The resurgence of massive attacks by criminal and jihadist groups in Nigeria, a time slowed down during the electoral period, is a cruel reminder of the immense challenges that await the new President Bola Tinubu as of Monday at the head of the most populous country in Africa.
This violence is also a scathing illustration of the failure of outgoing President Muhammadu Buhari, a former coup general in the army, who was democratically elected in 2015 and 2019 with the promise of bringing peace to Nigeria.
Because not a week, not a day goes by without large-scale attacks by criminal groups (in the north-west and center), jihadists (in the north-east), or separatists (in the southeast) mourn the West African giant, yet one of the most dynamic countries on the continent.
Their frequency and intensity threatened the presidential, legislative, and regional elections of February and March. A relative calm observed during the election period had surprised everyone, and allowed the holding of these elections, even in the most volatile regions.
It made possible the election of Bola Tinubu, who is to be sworn in on Monday, although the results are being challenged in court by the opposition, which denounces massive fraud by the ruling party.
This lull was short-lived, however, because from April the sound of arms resumed with ever greater force.
For two months, the list of attacks seems endless: more than 100 dead and 3,000 displaced after clashes between communities, 25 worshipers kidnapped in a church, five soldiers killed in the explosion of a mine...
“As soon as he takes office, the new president will face significant security problems,” notes Emeka Okoro, security analyst for the analysis group SBM Intelligence, and he will have to tackle three major fronts.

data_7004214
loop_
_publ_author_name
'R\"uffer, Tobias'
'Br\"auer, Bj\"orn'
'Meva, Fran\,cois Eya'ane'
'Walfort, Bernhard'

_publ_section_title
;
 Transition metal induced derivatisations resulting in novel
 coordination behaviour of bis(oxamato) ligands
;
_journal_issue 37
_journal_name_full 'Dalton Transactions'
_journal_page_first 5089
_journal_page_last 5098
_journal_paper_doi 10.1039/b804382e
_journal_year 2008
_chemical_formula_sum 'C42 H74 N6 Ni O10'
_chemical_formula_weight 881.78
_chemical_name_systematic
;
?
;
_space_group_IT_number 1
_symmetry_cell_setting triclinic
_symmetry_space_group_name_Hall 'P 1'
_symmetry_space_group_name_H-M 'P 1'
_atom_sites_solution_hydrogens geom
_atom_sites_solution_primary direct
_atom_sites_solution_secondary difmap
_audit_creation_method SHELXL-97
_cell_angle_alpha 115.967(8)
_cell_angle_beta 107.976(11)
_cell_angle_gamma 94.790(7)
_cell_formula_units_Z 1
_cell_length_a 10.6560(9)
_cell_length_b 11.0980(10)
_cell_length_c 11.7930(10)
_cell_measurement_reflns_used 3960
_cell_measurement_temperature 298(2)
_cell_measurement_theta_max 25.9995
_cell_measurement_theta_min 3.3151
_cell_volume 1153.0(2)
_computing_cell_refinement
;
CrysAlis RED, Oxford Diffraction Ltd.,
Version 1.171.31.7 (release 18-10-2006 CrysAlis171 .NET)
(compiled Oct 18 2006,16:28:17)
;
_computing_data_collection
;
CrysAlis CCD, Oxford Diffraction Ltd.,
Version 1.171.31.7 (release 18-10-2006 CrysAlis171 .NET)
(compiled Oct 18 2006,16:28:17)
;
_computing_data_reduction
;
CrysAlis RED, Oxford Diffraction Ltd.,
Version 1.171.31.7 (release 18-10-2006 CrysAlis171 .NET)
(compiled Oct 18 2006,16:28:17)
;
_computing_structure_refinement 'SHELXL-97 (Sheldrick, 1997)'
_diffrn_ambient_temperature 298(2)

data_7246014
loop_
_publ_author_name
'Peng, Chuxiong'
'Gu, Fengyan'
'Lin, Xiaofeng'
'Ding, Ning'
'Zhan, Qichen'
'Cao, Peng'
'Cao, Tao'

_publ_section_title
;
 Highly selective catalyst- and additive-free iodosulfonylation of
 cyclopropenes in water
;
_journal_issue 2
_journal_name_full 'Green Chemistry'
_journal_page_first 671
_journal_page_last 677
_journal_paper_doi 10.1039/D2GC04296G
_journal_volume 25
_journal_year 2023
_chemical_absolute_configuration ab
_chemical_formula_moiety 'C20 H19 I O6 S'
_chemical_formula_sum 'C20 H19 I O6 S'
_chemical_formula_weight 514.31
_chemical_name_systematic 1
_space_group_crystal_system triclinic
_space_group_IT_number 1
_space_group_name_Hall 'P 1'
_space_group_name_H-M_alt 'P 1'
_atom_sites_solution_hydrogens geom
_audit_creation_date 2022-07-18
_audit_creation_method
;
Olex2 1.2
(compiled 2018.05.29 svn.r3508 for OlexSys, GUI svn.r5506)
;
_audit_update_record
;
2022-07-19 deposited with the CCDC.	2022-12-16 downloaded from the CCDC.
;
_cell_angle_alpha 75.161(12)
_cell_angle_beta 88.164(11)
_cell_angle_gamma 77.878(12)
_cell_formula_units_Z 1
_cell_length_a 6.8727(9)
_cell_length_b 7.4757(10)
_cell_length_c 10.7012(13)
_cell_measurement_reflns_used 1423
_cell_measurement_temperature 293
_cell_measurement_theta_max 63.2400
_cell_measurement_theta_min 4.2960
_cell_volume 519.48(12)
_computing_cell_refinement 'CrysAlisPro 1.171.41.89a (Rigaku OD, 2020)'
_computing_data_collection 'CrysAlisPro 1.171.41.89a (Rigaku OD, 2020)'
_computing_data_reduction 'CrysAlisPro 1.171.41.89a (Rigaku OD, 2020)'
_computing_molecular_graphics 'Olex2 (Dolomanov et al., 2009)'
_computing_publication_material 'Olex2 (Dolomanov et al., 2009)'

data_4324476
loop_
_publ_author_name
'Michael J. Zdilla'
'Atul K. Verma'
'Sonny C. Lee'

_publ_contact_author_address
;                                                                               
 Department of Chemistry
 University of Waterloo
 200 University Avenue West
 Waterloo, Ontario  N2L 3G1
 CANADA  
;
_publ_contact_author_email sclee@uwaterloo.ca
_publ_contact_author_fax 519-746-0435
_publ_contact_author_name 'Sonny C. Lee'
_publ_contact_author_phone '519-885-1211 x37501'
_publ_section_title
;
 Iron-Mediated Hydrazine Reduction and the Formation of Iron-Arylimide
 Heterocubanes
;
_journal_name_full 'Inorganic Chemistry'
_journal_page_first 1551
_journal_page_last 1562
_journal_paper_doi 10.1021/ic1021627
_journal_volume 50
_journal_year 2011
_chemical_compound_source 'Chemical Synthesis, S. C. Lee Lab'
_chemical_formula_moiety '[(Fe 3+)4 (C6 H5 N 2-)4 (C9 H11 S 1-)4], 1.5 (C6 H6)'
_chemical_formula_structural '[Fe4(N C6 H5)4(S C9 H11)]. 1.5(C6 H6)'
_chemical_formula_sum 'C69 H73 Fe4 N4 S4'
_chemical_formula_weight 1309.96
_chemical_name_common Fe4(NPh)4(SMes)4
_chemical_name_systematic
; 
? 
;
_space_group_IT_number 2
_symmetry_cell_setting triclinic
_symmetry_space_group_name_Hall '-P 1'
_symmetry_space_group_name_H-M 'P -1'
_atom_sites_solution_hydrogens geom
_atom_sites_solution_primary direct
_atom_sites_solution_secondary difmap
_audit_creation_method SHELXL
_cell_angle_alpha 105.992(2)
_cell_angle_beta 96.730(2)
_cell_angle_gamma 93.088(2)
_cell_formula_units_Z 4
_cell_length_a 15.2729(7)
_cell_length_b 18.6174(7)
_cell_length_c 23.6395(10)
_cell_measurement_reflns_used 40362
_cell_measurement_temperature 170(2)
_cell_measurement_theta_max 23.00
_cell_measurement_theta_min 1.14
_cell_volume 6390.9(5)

The most urgent and priority is that of central and northwestern Nigeria, according to Mr. Okoro. In these agricultural and poor regions, the fierce competition for land frequently degenerates into deadly clashes between farmers and herders, where the absence of justice and protection from power has contributed to the birth of armed gangs, responsible for mass killings and kidnapping for ransom.
The army says it is carrying out operations against these "bandits", but the results are struggling to be felt.
"The bandits invade a community, kill the inhabitants, and destroy their property, with little or no resistance from the security forces, who only appear on the spot long after to look at the ashes", denounced in mid-May Muhammadu Sa'ad Abubakar III, Sultan of Sokoto, one of the most heavily attacked regions.
During his campaign, Mr. Tinubu promised, once elected, to end the violence by reforming the armed forces to make them "more robust", by increasing recruitment, training, and their equipment.
For researcher Idayat Hassan, director of the Center for Democracy and Development (CDD), the new administration will have to move away from "the enemy-centric, weapon-centric approach", which prevailed under President Buhari, to "adopt a non-military approach", tackling the underlying problems, such as "unemployment, poverty, the fight against marginalisation". She insists on the urgency of "reforming justice".
Another front on which Mr. Tinubu is eagerly awaited, the jihadist conflict which has been raging for 14 years in the northeast of the country having left more than 40,000 dead and 2 million displaced.
Under the presidency of Buhari, the army has certainly succeeded in reconquering many territories taken by the group Boko Haram, but the rival group Islamic State in West Africa (ISWAP) has also been reinforced.
The choice of Mr. Tinubu's vice-president in the person of Kashim Shettima, former governor of Borno State, epicenter of the insurgency, can "make a big difference", hopes Ms. Hassan, even if some criticize him for to have allowed Boko Haram to grow under his governance.
Finally, in the south-east of Nigeria, Mr. Tinubu will have to face an agitation of separatist groups, which attack the police in large numbers, and where the population feels marginalized.
The situation is unlikely to improve, thinks Ms. Hassan, as the defeat in the presidential election of candidate Peter Obi, from this region, has caused immense disappointment.
Finally, many Nigerians hope that the new administration will put an end to the serious abuses committed by security forces across the country, and widely documented by human rights organizations.
Tel Human Rights Watch, which urges the new president to reverse "significant human rights setbacks" seen under the Buhari mandates.